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Force to change unit in the middle of shift

Nurses   (4,781 Views 46 Comments)
by Anon143 Anon143 (Member)

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Ruby Vee has 40 years experience as a BSN.

917 Likes; 11 Followers; 64 Articles; 168,805 Visitors; 13,721 Posts

It's floating, and it's covered under the ever-popular "and other duties as assigned" part of your job description. You cannot be FORCED to go at gunpoint, but than can terminate your employment for refusing. I don't know if they would, but they could. I refused to float once in 1981. I worked on an oncology floor, and an RN was needed to float to the MICU to do charge. They had an LPN, an NA and two agency nurses there and needed a permanent RN to do charge. I was a fairly new grad, but I knew I didn't know anything about invasive monitoring or rhythms. In no way was I qualified to float to MICU. The supervisor told me I'd be fired if I didn't go. "I'd rather lose my job," I told her, "than my license." She responded that it would be her license, not mine, since she was making the decision to float me to the MICU. I stood my ground and in the end, a diploma grad (from the hospital's own school) who was newer than I was agreed to do the float. She had done a clinical rotation there and probably knew way more about it than I did.

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VivaLasViejas has 20 years experience as a ASN, RN and works as a Retired/Disabled Nurse and Blogger.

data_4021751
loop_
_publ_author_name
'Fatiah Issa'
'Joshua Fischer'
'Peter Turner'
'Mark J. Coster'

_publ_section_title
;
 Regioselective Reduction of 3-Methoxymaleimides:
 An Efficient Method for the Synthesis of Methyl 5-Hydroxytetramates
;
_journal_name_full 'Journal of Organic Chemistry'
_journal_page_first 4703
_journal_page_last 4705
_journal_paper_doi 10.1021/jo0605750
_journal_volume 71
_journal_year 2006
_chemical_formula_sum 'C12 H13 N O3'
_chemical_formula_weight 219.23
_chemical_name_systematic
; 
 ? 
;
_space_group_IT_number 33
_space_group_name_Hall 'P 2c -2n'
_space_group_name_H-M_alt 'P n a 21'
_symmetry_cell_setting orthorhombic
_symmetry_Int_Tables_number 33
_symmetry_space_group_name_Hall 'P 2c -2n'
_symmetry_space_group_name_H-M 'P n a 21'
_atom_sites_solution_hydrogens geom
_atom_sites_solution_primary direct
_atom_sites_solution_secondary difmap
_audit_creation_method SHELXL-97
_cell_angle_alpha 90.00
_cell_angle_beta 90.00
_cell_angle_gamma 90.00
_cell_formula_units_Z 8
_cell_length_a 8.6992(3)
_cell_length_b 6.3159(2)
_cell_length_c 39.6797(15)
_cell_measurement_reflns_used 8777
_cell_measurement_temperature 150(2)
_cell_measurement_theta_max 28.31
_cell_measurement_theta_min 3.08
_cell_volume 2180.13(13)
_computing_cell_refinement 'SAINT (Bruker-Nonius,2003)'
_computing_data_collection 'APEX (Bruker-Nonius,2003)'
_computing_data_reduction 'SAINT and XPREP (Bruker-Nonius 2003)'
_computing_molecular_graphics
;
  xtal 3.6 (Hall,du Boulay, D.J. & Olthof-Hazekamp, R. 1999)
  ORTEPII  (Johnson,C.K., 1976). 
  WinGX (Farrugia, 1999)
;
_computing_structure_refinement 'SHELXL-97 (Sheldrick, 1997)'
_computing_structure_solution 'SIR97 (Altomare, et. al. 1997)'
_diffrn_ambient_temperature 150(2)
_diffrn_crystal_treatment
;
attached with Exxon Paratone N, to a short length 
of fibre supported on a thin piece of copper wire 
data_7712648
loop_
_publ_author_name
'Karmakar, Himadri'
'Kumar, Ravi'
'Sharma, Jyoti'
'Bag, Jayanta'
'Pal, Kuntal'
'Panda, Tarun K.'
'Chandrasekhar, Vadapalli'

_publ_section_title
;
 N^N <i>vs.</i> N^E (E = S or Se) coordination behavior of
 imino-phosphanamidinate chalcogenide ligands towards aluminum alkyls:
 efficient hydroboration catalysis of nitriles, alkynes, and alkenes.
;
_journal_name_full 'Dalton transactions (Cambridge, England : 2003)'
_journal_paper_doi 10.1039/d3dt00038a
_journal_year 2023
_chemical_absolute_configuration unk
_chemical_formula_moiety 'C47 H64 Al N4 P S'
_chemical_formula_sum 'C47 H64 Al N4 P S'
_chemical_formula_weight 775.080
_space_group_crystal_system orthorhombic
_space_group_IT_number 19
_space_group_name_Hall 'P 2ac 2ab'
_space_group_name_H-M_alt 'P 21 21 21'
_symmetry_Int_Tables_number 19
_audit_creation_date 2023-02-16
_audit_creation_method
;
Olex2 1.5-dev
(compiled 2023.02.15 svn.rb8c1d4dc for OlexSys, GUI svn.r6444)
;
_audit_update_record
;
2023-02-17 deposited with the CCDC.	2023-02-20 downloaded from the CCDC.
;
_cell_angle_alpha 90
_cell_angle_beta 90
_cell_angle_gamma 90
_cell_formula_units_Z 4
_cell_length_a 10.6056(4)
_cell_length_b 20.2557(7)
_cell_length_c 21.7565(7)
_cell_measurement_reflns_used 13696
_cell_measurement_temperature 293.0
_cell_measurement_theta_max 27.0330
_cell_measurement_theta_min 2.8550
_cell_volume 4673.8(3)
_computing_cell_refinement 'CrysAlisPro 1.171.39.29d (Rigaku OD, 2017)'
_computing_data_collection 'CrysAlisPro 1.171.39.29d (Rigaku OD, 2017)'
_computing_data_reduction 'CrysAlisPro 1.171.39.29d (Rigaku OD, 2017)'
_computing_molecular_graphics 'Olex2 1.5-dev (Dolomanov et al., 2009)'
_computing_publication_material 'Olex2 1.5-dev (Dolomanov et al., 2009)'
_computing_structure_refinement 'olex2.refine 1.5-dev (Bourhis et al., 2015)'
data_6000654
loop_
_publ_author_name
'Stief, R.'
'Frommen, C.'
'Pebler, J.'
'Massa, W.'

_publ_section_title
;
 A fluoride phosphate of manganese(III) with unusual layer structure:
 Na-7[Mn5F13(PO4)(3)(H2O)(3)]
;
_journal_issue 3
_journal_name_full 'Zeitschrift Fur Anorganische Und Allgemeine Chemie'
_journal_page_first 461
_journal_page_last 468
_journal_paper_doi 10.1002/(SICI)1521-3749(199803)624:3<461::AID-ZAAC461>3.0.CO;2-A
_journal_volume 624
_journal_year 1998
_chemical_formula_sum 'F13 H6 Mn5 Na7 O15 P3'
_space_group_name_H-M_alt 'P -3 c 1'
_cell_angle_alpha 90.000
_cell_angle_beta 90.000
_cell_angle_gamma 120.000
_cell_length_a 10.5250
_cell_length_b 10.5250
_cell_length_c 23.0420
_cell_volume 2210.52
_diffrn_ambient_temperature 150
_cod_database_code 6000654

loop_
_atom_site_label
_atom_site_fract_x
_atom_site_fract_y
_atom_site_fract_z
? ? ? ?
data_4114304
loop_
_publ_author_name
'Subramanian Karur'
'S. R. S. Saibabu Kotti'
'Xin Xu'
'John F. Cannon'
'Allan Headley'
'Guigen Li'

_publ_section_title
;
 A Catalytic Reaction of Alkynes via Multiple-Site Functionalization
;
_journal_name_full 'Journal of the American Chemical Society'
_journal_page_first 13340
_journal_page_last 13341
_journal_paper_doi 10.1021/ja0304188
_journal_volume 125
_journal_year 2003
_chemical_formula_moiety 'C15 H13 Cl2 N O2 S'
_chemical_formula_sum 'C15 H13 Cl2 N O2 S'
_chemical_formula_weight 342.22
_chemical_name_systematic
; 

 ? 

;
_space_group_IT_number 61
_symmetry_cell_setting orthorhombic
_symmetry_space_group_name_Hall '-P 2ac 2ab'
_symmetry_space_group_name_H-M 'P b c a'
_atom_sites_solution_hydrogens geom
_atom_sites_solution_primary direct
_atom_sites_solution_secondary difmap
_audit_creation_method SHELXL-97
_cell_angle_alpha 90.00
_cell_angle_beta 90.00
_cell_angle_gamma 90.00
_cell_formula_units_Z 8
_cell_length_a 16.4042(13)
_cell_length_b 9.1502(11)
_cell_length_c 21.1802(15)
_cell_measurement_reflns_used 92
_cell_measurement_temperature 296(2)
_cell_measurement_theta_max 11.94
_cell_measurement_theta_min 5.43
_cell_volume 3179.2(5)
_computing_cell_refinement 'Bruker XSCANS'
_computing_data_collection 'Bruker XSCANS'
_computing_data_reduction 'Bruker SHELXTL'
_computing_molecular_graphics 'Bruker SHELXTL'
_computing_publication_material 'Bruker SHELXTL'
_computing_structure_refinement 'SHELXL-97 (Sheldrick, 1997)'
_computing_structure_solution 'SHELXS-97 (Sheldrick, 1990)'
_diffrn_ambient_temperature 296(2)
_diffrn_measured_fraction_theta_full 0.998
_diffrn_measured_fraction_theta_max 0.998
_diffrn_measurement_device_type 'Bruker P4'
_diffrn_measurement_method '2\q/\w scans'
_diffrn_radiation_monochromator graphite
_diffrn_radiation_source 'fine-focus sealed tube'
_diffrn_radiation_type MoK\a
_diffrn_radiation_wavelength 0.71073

336 Likes; 8 Followers; 141 Articles; 247,028 Visitors; 9,526 Posts

As others have noted, an employer can definitely float a nurse to a different unit, and let you go if you refuse the assignment. Some nurses absolutely HATE floating, while others of us enjoy it. I once went to four different units in one shift; started out on Med/Surg, then went to the ED to interpret for a Hispanic farm worker with crush injuries. Later I was sent back to M/S (with a different group of patients, of course) and finally finished the shift on the mother/baby unit. Whew! And we didn't have EMR back in those days, which made real-time charting a necessity.

I'm sure it's harder when you dislike floating, but really, there's not a whole lot you can do about it when you're required to do so. It's best to keep in mind that you're there for 12 hours and it really doesn't matter what you're doing for those hours as long as you're getting paid. It's different if you're assigned to a group of patients you're not trained or qualified to care for; that you can protest in the interest of patient safety. But being sent to another unit is just par for the course, and it would behoove you to learn about the other units in the hospital that you might be floated to.

Good luck to you.

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RainMom has 7 years experience.

4 Likes; 23,378 Visitors; 1,078 Posts

Yep, happens often. I didn't mind it too much when I worked the floor, but now that I am in pre-op & PACU, it bothers me a little. I still work prn shifts (very occasionally, once every month or two) on the floor, so rather than giving a low census day to someone in my dept, I get floated. But it's always me or one other nurse; the others haven't worked the floor in decades. Sometimes I end up being placed on call for the floor because their census doesn't call for me & I end up staying home, not needed, & lose hrs although by dates, it should have been a different nurse in my periop dept forced off.